Is a satellite tax really fair?

The subject of satellite taxes comes up over and over. If you’re in Massachusetts, Florida, Utah, or one of the seven states that currently have a satellite tax, you see it on your bill. You may not realize that most people in the country don’t have a satellite tax, and you may just chalk it up to the cost of entertainment.

The idea of a satellite tax goes all the way back to the 19th century, long before there were ever satellites. In fact, it started with the railroad. Railroads were one of the great technological innovations of the century, and they brought people and goods across the country easily and (relatively) quickly. Before the railroad, it could take months to get anything from coast to coast, and the railroad shrank that down to 10 days.

The railroad companies built much of the western United States, putting up towns where there weren’t any, just so the trains could fuel up and get water. Where there already were towns, railroads bought property and added to the local economy. However, there was a problem. Railroads crossed public streets. Sometimes local streetcar services operated on public streets, and subways crossed through private and public property without blinking.

In order to pay for the costs of sharing the roads and digging up the parks, railroads offered easement fees to cities and towns. This was simple: railroads pay for the maintenance, the city even gets a little bit in its pockets for the inconvenience. Everybody wins.

When telegraph and telephone wires came along, and later with the rise of electricity, easement fees were already an established part of the city budget. Every telephone pole or buried power line that sits on or under public property is money in the bank toc cities and towns. By the 20th century this was just standard operating procedure.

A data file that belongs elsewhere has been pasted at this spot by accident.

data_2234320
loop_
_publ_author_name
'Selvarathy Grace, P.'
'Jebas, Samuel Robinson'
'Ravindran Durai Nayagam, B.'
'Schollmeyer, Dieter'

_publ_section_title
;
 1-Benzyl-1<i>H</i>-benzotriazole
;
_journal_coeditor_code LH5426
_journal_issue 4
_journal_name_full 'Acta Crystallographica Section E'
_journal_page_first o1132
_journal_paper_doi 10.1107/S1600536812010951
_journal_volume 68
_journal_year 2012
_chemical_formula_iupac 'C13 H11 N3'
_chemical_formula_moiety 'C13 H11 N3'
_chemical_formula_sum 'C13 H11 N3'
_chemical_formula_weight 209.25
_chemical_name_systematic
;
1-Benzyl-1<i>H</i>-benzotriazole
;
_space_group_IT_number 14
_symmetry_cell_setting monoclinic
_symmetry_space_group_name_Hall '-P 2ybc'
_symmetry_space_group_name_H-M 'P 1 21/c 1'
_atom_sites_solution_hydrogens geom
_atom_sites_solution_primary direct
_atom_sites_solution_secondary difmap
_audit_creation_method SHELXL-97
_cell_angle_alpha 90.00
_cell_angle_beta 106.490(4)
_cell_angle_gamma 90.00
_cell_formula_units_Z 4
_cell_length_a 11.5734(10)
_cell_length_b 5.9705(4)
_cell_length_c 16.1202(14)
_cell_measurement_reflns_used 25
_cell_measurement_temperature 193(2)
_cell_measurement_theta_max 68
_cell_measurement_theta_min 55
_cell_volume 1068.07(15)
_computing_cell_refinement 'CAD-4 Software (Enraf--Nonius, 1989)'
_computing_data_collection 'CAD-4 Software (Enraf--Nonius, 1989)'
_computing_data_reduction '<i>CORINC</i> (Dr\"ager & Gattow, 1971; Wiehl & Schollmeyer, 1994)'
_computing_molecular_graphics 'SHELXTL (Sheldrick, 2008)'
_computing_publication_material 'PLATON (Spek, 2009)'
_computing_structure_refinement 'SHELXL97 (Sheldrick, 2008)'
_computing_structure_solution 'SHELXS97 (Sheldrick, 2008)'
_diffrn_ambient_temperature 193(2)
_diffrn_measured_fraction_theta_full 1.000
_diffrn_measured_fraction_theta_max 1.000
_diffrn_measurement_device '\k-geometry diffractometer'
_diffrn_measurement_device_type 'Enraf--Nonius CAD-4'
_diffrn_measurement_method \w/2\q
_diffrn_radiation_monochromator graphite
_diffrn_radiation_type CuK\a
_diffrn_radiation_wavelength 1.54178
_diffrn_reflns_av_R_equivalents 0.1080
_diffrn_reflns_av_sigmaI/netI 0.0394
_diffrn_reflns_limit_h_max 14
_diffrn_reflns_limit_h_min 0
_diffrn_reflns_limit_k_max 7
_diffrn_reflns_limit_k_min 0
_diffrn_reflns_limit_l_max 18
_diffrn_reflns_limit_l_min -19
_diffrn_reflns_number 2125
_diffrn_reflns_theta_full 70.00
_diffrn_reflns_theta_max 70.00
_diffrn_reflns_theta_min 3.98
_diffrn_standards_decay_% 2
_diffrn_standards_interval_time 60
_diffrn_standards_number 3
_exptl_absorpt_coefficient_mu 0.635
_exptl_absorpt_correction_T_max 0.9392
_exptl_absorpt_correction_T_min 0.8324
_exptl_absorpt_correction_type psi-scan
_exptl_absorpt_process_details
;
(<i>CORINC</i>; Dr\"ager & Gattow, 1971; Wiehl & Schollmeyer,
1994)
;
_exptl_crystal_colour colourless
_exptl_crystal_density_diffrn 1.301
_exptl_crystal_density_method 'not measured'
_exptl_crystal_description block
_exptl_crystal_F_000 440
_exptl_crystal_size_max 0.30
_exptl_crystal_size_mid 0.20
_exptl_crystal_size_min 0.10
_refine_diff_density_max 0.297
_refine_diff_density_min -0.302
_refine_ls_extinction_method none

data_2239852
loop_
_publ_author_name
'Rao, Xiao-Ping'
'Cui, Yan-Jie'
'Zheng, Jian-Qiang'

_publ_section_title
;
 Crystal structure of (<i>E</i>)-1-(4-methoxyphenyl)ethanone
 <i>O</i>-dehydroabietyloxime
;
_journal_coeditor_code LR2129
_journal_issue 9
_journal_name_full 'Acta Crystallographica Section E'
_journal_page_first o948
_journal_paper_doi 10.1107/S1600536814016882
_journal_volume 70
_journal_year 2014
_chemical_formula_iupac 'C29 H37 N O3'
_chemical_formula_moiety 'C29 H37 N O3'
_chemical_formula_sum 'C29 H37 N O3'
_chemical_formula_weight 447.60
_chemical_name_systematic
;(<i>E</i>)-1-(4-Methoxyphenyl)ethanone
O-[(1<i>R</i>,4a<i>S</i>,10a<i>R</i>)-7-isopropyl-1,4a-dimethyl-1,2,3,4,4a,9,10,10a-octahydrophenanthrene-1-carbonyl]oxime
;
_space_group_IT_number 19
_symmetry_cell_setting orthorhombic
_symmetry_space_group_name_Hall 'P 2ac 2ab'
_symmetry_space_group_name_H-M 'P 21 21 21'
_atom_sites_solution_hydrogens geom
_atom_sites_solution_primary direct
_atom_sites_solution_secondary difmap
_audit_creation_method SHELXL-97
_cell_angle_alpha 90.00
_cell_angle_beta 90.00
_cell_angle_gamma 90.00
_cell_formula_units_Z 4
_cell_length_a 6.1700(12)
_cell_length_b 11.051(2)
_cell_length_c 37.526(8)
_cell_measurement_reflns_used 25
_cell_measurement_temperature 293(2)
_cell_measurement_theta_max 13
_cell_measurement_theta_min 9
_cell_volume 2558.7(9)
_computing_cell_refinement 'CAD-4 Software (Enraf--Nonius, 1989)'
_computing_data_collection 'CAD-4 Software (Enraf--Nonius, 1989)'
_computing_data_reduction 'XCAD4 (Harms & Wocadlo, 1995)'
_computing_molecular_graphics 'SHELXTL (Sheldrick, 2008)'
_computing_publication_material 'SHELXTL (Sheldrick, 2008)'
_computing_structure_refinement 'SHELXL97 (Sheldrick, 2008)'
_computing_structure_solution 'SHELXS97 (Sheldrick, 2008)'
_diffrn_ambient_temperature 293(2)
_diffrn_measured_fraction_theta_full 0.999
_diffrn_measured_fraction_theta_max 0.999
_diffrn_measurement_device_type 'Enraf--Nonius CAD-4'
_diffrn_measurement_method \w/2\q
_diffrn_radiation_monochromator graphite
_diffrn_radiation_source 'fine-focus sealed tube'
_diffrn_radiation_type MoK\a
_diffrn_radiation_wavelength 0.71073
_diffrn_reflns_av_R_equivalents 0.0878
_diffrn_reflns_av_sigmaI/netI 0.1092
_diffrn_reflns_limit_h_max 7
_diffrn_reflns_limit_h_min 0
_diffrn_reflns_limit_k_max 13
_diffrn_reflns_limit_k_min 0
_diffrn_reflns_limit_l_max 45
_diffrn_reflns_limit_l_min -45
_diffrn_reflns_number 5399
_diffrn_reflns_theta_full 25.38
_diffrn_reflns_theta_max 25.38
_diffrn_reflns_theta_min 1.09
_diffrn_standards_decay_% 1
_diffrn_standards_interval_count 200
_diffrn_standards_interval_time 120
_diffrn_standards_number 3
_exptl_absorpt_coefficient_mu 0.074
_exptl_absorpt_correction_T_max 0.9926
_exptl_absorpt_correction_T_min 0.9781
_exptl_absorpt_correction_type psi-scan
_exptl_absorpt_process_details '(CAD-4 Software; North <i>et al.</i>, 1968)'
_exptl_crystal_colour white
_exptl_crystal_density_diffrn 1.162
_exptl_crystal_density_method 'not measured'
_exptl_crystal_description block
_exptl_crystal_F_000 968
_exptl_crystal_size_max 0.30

At the same time, the utilities happily paid franchise fees to cities and towns to make sure that the competition was locked out. The argument was, the city didn’t want competing phone and power companies laying unnecessary wires, so here’s a little… something on the side… to make sure that doesn’t happen. Surprisingly, it’s legal because it benefits the public.

So, by the late 20th century, when cable TV came in and wanted to use the same poles and conduits already laid by the phone companies and power companies, they offered handsome franchise and easement fees to cities and towns. They promised local programming, high-tech service, and once again, cities and towns just had to sit back and collect.


Flash forward to the 21st century. All of sudden you can put an 18″ dish on your roof and you don’t need the cable company. All that same programming comes through the air, and the satellite companies even added your local channels. The price was lower, too, because satellite companies didn’t have to pay those fat franchise fees. Cable companies started losing subscribers, and that meant lower franchise fees to cities and towns.

So, despite the fact that satellite TV doesn’t require any city services or use of city property, several states passed taxes designed to offset the loss of that revenue. That’s right, the only justification was to make more money for the cities.

Is it fair? Proponents argued that without a satellite tax, taxes would go up for everyone because cities needed the money. Opponents pointed out that cable companies actually use public land and satellite companies don’t. Whether or not it’s fair, cities and towns had gotten too used to those franchise and easement fees and so, the taxes passed in several states.

Every so often, a bill is introduced to bring a satellite tax to another state and both DISH and DIRECTV act quickly. The SBCA (of which Solid Signal is a member) also tells the truth about satellite taxes and how they’re really nothing more than a cash grab.

So, readers, what do you think? Is a satellite tax fair? Is it just something you’ll live with because you don’t think you’ll have a choice?

About the Author

Stuart Sweet
Stuart Sweet is the editor-in-chief of The Solid Signal Blog and a "master plumber" at Signal Group, LLC. He is the author of over 8,000 articles and longform tutorials including many posted here. Reach him by clicking on "Contact the Editor" at the bottom of this page.